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How to turn your hobby into a successful business
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Similarly, if your spouse has a steady job, it may make sense for you to dabble with turning your hobby into a business. But if you're the family's sole wage earner, taking the entrepreneurial route could be a road to disaster.

Step 5: Decide how committed you want to be.
The answers you arrive at in Step 4 will in large part determine whether you turn your hobby into a full-time business or make it a part-time venture. Either choice has pros and cons.

The advantage of going full-throttle is that you've got a powerful incentive to succeed and you'll be able to devote the time necessary to allow your venture to grow. A part-time venture, by contrast, may never really succeed because you're not allocating enough time and resources to it, says CPA Klein.

The disadvantage of chucking it all for a new business is that you have no parachute. If your business dream takes flight, fine. If it crashes, you're going down with it.

Starting off slow by keeping your job and starting a business part-time can help reduce the amount of capital necessary. Your exposure is also less; if your business fails, you still have steady income from your other job.

Step 6: Find an innovative business angle.
Once you get (or give yourself) the green light to turn your hobby into a business, you have to figure out the twist that will turn recreation into income.

"Just because a hobby is fun doesn't mean they'll pay you to do it," says Chris Cameron, a train collector who turned his passion into a business. "One obvious thing I could have done was buy a bunch of trains and sell them. Not a good idea. You collect what you love and sell what you hate."

So instead merely selling model trains, Cameron found an unmet need. Hobbyists want to know how much train sets and their parts are selling for; pricing can fluctuate widely and it was nearly impossible for people to keep track on their own. Cameron, who knows something about software programming, found a partner and they designed a program that tracks pricing in the model train market.

Ways to transform a hobby into a profitable business include:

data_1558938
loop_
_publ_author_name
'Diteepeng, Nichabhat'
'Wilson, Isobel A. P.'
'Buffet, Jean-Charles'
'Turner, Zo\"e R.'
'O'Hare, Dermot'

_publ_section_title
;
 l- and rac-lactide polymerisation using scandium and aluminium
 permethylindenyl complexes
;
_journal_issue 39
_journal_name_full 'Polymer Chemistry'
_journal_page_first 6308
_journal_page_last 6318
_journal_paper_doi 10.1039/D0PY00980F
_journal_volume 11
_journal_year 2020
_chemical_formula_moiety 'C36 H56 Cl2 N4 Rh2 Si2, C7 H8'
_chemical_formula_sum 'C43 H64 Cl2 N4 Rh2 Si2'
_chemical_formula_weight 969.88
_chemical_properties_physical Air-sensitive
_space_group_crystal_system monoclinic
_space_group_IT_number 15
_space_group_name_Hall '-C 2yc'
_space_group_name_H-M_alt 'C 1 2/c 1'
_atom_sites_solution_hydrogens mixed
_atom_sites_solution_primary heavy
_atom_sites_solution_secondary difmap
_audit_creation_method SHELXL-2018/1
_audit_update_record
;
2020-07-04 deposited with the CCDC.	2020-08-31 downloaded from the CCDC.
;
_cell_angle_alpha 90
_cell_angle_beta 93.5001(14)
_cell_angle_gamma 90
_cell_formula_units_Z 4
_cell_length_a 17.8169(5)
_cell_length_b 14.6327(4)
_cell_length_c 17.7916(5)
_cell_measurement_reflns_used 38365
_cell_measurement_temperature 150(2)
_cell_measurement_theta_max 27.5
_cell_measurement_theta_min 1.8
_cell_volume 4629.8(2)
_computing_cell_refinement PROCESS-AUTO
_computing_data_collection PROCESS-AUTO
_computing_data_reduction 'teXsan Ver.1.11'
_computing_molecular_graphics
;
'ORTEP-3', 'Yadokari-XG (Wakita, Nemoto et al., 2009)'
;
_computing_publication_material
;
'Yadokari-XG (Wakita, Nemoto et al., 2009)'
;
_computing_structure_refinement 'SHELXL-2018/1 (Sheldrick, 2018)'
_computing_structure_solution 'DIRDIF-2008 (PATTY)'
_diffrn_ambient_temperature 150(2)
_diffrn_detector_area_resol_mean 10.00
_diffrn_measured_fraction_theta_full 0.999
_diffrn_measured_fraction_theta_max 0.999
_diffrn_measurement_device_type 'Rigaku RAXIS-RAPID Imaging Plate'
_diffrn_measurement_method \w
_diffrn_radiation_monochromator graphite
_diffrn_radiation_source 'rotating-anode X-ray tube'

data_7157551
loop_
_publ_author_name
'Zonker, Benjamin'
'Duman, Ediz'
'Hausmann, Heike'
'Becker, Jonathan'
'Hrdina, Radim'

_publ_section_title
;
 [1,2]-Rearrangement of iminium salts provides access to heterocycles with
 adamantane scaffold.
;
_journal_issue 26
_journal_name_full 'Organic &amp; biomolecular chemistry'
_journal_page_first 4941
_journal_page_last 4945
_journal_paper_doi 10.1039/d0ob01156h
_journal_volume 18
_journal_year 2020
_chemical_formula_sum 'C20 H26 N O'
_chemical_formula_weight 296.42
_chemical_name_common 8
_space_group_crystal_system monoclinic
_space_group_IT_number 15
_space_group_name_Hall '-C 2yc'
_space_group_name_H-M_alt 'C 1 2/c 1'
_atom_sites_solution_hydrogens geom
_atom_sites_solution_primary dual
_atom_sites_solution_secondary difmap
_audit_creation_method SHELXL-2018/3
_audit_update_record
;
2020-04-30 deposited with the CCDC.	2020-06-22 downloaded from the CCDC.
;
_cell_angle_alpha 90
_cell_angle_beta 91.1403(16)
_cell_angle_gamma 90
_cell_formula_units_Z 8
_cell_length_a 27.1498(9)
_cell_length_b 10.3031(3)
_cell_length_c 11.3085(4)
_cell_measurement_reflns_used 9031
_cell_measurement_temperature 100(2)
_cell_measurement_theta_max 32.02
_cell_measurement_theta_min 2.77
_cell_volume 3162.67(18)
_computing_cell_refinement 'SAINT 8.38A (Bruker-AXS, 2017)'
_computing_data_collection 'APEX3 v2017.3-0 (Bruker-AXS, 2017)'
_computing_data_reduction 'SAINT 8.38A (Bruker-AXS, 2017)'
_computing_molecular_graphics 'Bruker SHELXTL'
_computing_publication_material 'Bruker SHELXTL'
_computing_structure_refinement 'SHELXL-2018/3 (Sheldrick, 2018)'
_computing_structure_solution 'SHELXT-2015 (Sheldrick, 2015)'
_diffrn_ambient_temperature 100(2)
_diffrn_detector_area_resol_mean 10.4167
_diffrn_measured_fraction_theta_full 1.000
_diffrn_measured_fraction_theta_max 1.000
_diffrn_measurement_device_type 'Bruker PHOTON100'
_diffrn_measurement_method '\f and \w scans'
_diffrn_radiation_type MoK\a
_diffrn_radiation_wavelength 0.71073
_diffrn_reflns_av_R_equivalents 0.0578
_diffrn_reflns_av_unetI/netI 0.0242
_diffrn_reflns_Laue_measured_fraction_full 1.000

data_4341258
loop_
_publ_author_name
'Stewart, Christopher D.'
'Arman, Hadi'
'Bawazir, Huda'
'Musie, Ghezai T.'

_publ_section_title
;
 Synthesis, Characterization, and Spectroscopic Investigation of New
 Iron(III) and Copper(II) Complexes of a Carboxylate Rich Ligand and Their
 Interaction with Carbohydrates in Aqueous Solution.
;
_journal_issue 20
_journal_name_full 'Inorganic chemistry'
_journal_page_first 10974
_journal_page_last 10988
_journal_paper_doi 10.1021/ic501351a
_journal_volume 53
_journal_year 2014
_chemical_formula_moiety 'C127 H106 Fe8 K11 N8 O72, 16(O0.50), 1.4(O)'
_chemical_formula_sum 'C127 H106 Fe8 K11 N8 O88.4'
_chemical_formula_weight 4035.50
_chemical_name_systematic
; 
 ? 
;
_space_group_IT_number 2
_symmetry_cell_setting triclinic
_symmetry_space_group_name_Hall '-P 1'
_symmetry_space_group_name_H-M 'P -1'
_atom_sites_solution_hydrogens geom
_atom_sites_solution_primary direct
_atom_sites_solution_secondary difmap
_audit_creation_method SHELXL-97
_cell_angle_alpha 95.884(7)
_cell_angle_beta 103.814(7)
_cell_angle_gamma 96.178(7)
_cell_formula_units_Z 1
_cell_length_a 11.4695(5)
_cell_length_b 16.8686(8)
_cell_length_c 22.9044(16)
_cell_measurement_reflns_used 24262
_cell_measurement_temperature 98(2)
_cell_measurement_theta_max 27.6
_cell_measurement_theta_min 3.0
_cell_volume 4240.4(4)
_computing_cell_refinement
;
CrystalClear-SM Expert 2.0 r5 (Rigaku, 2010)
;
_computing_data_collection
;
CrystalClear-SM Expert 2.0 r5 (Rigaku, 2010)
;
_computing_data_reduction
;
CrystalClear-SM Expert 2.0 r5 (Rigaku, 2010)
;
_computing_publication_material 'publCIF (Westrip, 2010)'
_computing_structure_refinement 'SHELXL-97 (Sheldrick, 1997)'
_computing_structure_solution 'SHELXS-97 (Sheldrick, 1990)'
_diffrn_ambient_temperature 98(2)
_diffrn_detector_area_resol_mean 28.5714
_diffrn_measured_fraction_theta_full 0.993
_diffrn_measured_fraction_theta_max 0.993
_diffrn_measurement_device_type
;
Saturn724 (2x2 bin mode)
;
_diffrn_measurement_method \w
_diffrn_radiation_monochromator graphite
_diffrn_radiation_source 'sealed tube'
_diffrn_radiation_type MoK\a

• Solve a problem. Amateur guitar players have to learn chords and scales. Chords are relatively easy to learn. Scales require fingering, a difficult and time-consuming skill to master. So Rusty Shaffer, guitar player and inventor, created a computer-powered guitar that fingers the instrument for learning players. He now sells his invention through his business, Optek Music Systems of New Hampshire.
  • Teach others. Almost any hobby, from mahjong to martial arts, can be taught in classes for which can charge.
  • Sell the raw materials. Suzanne Colon and Cameron Hildreth love knitting. Lucky for them, it's a hobby that's been gaining in popularity. (Last year, reports the Washington Post, Americans spent an estimated $450 million on yarn and other knitting essentials up from $400 million from five years ago.) So Colon and Hildreth opened Stix, a Bozeman, Mont., store where other knitters and crocheters gather to exchange tips, take classes or buy fine yarns. Although Stix is an actual retail location, don't overlook the possibility of selling your hobby's essential materials via an Internet shop.
  • Expand into related services. Charlotte Reed owns Two Dogs & A Goat Inc., a pet care service in Manhattan and Hampton, Long Island. If Reed operated solely as an individual dog walker, she probably wouldn't be making enough money to suit her. But her pet-care empire offers dog walking, exercise programs, grooming, training and sitting services for dogs, cats, birds, fish and other small animals.

Train enthusiast Cameron compares a successful hobby-based business to a military operation. "It's like the Marines," he says. "They improve, adapt and overcome. You have to do the same with your hobby-turned-business."

Jenny C. McCune is a contributing editor based in Montana.'s corrections policy -- Posted: Feb. 7, 2005
More stories by Jenny McCune
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